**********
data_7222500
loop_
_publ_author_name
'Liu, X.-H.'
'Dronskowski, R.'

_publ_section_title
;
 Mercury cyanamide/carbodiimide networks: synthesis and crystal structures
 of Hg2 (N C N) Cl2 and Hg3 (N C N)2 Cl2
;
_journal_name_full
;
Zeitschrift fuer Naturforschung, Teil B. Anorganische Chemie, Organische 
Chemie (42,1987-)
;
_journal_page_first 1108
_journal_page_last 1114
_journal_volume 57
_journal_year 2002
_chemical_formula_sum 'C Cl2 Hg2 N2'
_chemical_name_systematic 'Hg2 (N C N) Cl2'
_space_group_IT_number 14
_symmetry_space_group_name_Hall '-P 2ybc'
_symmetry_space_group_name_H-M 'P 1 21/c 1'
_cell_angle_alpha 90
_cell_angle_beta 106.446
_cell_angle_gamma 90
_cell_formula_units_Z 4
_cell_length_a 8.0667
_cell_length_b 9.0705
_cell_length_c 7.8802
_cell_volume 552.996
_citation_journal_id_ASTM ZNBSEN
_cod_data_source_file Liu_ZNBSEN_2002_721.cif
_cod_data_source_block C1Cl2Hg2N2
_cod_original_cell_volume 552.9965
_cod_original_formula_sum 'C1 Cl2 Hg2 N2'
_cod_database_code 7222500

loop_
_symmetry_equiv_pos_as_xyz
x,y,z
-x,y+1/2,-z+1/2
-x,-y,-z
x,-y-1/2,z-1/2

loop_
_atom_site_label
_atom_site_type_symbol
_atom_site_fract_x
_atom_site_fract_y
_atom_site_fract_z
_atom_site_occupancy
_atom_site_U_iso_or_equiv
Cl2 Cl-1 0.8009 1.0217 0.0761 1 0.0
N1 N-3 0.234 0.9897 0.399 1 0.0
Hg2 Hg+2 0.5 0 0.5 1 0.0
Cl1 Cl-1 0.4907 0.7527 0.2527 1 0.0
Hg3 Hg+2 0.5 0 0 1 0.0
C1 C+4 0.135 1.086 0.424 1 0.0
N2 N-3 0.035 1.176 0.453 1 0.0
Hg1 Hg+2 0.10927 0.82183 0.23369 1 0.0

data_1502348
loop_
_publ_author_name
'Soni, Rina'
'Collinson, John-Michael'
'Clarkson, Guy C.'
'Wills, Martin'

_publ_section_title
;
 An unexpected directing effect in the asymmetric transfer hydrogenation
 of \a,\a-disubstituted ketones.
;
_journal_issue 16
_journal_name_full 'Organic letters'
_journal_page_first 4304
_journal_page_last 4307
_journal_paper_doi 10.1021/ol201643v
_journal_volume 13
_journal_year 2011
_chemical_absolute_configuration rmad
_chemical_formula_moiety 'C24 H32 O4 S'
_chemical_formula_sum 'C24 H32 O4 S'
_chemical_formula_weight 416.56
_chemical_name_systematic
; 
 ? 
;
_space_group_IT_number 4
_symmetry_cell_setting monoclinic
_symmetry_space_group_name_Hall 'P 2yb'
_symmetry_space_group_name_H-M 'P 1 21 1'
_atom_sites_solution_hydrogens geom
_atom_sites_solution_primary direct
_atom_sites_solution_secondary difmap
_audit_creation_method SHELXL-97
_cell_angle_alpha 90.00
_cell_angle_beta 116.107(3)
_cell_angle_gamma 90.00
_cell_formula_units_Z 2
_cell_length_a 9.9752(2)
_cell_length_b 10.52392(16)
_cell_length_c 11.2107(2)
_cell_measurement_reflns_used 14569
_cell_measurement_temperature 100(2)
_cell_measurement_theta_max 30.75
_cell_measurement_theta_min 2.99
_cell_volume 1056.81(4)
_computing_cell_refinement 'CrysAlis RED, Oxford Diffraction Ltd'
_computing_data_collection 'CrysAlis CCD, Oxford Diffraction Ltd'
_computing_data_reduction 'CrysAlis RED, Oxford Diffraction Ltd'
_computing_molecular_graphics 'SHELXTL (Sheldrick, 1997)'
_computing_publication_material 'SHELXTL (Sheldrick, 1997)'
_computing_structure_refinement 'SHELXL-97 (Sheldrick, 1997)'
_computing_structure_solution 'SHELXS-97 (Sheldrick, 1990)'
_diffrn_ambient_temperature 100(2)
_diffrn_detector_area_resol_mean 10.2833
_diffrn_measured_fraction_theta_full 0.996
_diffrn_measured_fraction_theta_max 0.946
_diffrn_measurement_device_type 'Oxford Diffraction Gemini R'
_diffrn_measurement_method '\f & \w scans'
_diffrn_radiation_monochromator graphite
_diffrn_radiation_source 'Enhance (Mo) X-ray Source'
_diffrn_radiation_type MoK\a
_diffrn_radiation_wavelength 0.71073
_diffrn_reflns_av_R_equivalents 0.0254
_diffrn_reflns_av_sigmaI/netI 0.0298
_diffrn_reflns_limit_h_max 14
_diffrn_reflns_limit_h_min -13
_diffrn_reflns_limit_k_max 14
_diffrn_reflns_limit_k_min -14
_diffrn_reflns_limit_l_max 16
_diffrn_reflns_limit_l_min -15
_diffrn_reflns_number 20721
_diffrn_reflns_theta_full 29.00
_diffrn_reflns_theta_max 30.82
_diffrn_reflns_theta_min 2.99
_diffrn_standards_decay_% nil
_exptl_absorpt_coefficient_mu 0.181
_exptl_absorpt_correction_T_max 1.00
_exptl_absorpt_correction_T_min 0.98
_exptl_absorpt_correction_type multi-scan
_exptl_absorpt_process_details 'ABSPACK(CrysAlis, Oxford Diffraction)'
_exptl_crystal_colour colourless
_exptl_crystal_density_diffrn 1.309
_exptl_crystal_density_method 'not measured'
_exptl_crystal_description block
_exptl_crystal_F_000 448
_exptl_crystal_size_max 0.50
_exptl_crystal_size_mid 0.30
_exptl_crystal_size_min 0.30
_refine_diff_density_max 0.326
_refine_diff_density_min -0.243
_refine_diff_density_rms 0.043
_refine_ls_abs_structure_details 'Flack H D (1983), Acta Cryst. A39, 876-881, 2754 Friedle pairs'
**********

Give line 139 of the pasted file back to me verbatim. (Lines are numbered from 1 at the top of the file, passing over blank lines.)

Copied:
_exptl_absorpt_correction_T_max 1.00